Court overturns Estonian film’s ban

By Martin Aadamsoo
    Tallinn Discrict Court lifted the exibition ban imposed in May 2008 on Kadri Kõusaar's Cannes entry Magnus after the director successfully contested the first level court's controversial ruling.

    The initial ruling banned the screening of the film in any form for the duration of seven years in Estonia, Europe and the world.

    The film, although straight from Cannes Un Certain Regard section in 2007, was never released commercially in Estonia, causing a public debate about the ethical limits of creative art works and the acceptable extent of artistic license. The film tells the story of a teenage boy seeking an exit from life, featuring the supposed prototype's real father. The case was taken to the courts by the supposed prototype's mother who claimed the film impinged on her privacy. The court's initial ruling was seen as a dangerous precedent for the handling of creative works on the basis of privacy issues.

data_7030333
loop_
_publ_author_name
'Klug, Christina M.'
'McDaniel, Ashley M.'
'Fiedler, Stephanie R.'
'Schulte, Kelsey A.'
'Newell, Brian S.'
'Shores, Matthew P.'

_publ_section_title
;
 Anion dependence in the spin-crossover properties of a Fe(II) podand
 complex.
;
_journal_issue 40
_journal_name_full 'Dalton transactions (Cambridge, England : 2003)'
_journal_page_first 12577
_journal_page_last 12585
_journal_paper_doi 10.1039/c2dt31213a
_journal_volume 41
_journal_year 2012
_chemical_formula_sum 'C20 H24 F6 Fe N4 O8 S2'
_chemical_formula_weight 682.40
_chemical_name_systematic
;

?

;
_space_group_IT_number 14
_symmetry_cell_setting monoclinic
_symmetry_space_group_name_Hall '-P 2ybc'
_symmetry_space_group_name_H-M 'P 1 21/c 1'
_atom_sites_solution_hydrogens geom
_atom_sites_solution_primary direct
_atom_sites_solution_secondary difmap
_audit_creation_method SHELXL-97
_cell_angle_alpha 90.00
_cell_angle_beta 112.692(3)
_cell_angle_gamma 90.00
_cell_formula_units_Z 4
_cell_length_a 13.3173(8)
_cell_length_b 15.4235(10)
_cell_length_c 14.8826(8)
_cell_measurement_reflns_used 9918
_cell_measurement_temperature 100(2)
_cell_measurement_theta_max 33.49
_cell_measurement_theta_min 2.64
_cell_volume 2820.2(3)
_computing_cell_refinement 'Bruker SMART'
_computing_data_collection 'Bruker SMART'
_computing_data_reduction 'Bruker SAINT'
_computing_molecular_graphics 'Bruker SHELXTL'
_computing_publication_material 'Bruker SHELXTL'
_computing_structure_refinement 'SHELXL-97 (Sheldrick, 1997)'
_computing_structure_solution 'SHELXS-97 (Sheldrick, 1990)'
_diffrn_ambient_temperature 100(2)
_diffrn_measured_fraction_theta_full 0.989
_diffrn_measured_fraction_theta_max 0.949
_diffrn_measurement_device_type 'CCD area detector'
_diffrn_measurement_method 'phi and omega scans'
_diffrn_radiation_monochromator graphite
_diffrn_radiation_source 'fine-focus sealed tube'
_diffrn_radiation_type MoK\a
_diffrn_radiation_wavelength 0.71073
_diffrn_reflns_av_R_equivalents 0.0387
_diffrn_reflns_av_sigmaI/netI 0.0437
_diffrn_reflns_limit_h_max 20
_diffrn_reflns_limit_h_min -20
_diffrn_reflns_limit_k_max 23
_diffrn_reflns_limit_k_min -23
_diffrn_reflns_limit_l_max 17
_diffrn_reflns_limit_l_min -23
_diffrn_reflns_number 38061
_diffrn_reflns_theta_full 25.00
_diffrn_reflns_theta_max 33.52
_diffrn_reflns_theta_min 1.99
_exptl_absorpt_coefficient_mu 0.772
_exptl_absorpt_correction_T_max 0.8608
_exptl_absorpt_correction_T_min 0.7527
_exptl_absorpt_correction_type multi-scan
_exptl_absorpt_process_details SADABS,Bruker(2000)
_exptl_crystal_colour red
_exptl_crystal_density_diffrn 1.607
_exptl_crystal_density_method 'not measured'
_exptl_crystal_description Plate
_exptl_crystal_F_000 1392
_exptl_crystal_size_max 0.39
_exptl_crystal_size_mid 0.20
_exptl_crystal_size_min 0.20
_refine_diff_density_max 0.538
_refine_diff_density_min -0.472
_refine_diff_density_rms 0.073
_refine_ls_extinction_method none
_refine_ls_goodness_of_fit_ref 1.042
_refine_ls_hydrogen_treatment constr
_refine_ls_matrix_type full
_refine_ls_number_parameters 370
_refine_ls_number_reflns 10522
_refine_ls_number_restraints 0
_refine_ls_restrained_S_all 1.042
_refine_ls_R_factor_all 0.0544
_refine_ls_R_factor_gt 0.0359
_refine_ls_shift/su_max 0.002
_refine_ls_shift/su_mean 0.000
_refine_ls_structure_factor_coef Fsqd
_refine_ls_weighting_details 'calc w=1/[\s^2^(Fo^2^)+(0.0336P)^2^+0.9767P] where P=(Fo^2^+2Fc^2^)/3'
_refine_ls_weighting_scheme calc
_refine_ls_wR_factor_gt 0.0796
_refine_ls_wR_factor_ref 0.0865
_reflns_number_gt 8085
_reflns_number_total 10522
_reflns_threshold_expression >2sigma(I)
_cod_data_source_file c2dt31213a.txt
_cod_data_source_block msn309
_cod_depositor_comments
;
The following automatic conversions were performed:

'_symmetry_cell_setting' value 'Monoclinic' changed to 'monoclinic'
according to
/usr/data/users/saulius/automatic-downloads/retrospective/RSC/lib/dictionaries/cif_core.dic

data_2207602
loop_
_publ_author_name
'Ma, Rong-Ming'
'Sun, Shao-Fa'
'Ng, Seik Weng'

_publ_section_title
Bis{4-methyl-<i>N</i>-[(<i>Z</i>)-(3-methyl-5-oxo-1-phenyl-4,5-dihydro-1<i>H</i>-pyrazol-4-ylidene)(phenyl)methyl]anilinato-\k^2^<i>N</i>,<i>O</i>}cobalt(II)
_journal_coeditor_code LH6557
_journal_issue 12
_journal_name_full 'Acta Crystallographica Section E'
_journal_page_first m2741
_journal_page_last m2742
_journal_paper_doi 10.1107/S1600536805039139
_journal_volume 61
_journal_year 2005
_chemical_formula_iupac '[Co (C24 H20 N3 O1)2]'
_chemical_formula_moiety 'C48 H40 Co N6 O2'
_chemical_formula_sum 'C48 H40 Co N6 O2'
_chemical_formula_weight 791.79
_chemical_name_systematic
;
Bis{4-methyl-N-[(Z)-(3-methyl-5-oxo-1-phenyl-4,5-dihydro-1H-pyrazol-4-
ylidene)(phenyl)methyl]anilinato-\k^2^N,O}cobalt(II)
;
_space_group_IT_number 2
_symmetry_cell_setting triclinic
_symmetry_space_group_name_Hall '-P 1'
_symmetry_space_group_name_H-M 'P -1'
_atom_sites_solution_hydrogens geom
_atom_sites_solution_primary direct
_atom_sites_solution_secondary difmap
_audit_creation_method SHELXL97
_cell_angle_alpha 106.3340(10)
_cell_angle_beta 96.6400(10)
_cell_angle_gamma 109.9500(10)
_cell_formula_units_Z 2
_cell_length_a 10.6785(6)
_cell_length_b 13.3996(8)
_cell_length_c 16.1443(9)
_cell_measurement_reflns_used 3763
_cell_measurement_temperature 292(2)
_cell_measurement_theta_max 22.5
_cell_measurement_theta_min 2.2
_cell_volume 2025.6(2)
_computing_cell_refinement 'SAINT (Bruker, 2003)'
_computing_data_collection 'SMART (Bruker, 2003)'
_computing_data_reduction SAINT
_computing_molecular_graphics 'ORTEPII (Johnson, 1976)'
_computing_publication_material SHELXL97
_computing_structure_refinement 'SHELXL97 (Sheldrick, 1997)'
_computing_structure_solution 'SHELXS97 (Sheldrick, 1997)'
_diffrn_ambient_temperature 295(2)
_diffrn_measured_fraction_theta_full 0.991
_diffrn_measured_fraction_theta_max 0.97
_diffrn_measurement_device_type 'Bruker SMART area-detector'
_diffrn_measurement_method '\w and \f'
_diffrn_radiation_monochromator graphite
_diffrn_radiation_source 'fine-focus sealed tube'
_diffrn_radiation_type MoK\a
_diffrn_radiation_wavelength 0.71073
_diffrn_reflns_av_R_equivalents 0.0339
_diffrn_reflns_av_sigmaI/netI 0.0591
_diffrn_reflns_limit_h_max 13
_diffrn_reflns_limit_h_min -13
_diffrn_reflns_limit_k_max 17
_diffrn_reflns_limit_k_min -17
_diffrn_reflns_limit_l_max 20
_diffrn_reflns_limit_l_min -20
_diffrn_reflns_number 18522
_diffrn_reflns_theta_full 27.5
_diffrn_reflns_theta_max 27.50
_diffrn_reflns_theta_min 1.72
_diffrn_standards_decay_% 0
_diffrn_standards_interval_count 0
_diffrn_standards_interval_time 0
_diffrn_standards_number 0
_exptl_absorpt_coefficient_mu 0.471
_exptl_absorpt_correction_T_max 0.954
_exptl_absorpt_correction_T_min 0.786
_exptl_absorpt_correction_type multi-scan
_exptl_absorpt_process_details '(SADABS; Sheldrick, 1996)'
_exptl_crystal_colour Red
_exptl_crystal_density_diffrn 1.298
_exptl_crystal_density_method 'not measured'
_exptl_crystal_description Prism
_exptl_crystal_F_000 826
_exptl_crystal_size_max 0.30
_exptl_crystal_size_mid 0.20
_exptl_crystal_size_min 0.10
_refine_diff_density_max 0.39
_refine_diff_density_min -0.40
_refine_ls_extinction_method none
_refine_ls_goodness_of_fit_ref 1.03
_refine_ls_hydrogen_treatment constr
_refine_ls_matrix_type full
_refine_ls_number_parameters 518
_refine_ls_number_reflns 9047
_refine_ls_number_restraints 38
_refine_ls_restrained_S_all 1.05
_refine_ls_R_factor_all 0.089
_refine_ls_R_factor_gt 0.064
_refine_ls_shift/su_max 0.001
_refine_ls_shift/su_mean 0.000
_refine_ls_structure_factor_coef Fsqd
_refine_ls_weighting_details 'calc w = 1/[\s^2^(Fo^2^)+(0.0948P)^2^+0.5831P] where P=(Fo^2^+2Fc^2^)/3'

The commercial window for the film seems to be closed at this point, with many people stirred by the controversy already downloading the film illegally from the internet. That cast the strength of such court bans into further doubt. Kõusaar expects the district court's decision to be appealed by the plaintiff, potentially leading for further legal wrangles.

    Magnus was produced by UK-based Donus Films.